August 16th, 2009

Neil Connery STARE

Realistic government assassins?

I am toying with a story about a sort of James Bond/Jason Bourne/etc. type character, but the more I think about the logistics of this guy really existing, the more I'm disturbed by my lack of ability to fact-check. Government agencies like the CIA, FBI, MI5, SIS, etc. all deny that they carry out assassinations, of course. What I really need is some credible information about what real government assassins might be like, if they exist. Some question I'd like to be able to answer include:

1. Are there any full-time assassins, per se, or would the assassinations just carried out by "dirty job" types who deal with anything dangerous where lethal force might be necessary?

2. Who are some people that the government would feel it necessary to assassinate? Other than the obvious (foreign leaders etc.), I'm having trouble figuring out why, say, MI5 would need someone to be killed rather than just dealing with them through the proper legal channels.

There was some cool information in the tags about freelance assassins, but that's a bit different. And Google mostly yields a bunch of tinfoil hat stuff about how the CIA assassinated people after Hurricane Katrina or whatever. I've tried searching "cia assassinations," "government assassinations," etc. but haven't really come up with anything useful.

I know that the "license to kill" is not necessarily a made-up concept, but I really don't want to insult my readers' intelligence by taking things too far into fantasy-land.

Thanks in advance!
Cat - Marten

Flammability of Pepper Spray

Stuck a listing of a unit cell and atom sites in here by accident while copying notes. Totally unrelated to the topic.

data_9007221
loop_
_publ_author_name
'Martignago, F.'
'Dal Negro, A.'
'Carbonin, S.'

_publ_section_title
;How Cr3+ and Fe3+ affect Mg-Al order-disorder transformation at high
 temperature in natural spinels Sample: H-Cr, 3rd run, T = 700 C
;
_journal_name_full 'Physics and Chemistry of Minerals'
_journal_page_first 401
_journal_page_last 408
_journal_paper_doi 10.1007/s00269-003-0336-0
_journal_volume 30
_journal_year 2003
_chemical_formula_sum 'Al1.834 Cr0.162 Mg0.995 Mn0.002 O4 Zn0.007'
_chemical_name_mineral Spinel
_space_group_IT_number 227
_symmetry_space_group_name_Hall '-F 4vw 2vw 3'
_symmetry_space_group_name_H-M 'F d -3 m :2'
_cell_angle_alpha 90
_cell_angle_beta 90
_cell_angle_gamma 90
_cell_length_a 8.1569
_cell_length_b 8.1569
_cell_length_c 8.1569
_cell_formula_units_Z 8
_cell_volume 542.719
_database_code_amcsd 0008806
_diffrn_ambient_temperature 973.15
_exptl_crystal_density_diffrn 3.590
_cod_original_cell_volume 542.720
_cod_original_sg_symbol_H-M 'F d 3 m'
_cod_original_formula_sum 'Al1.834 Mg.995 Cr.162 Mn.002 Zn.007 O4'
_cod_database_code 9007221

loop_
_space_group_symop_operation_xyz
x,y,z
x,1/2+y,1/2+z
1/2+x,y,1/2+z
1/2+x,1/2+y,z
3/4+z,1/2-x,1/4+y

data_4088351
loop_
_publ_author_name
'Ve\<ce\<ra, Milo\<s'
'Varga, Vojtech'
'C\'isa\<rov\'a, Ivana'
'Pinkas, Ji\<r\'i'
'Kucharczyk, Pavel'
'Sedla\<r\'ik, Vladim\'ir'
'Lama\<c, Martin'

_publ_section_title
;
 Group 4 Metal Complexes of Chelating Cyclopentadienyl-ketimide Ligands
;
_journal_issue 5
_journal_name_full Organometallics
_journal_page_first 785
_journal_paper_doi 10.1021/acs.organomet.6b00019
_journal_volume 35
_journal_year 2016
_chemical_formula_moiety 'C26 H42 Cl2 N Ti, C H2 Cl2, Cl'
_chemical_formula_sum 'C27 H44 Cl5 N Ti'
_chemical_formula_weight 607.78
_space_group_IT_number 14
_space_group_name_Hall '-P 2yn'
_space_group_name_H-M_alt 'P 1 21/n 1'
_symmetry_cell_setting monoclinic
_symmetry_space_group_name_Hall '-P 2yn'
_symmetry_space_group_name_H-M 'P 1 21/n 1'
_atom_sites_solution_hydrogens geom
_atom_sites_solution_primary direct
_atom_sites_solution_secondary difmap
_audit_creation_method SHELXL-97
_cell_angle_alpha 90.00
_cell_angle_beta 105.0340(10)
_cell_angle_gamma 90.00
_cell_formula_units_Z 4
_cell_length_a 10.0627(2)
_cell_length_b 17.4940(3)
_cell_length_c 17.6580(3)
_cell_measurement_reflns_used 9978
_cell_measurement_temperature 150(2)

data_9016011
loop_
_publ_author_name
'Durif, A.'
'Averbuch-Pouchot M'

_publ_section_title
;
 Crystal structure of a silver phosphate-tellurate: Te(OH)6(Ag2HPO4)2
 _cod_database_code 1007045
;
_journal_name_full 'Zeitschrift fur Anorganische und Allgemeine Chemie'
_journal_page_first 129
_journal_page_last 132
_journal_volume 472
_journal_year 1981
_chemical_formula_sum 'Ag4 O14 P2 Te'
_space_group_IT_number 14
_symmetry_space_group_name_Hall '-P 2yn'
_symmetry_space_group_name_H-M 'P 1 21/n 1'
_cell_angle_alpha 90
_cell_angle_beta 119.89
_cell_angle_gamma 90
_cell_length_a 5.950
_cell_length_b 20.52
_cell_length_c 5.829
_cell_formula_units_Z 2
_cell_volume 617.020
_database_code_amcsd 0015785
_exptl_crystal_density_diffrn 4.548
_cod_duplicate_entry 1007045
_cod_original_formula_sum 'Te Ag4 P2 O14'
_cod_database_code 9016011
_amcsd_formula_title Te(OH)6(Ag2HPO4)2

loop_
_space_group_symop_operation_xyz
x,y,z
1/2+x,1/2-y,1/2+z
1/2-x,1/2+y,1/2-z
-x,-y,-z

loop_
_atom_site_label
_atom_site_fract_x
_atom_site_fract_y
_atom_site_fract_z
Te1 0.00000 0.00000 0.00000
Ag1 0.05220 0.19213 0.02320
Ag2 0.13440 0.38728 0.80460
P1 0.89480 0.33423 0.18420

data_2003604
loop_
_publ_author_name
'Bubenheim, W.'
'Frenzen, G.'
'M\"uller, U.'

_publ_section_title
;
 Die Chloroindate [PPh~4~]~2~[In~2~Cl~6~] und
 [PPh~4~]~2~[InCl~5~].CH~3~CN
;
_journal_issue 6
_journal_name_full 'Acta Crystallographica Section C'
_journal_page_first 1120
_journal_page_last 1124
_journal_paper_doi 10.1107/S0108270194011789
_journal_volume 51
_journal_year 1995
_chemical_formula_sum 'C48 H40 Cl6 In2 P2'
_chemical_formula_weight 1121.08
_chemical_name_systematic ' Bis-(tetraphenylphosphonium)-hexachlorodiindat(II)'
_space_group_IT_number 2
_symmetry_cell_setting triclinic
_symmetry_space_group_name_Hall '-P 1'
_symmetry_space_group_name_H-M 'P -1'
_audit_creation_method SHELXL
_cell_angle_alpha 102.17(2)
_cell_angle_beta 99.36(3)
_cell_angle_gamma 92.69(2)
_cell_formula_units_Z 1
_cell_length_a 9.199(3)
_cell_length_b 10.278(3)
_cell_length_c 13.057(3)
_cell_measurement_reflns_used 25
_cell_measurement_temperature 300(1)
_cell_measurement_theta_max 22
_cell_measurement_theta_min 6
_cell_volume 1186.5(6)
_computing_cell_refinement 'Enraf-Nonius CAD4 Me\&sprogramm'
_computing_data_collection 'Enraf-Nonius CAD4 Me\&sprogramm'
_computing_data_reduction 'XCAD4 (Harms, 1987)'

Hello. My writing partner and I have hit a bit of a snag in a story that we are writing because of one little detail.

The major question is this: What types of pepper sprays, mace, or any other kind of spray deterrents, if any, are aerosol/flammable and would they be available at all?

And the details for the story are thus: The girl is seventeen. The story is set in early 2005 in the United States. Her father is the chief of police, and gives it to her to protect herself early in the story. The spray would be ignited with a butane lighter (probably a Zippo), held in front of the nozzle of the pepper spray—an impromptu flamethrower.

We’ve done all sorts of search phrases in Google—“pepper spray flammability”, “pepper spray inflammability”, “types of pepper spray”, “pepper spray legality”—and have also pored over every site related to law, pepper spray itself, and weapons’/self-defense legality we can find. The information that we’ve gathered, however, is often conflicted, or just doesn’t say at all. We really need to be sure, however, as it’s part of a major plot point.

If I have left out any specific piece of information that may help get this question answered, I apologize and will rectify the error immediately.

ETA: Edited because of missing information (if editing the post is illegal, feel free to mod-slap me); the state this is set is Washington State.

"Hangon" ritual--supposedly also known as "Calling Back of the Spirit"

I'm looking for any information on a Japanese ritual called "Hangon"--supposedly for reviving the dead. Of course it's a bit fictional, but I want to know whatever there is about it. I've only seen very little information about it in connection to Rumiko Takahashi's Mermaid Saga, mostly because typing "hangon" into a search engine just assumes you forgot a space. I'm writing something centering a lot on Japanese occult folklore, and this would be a great addition.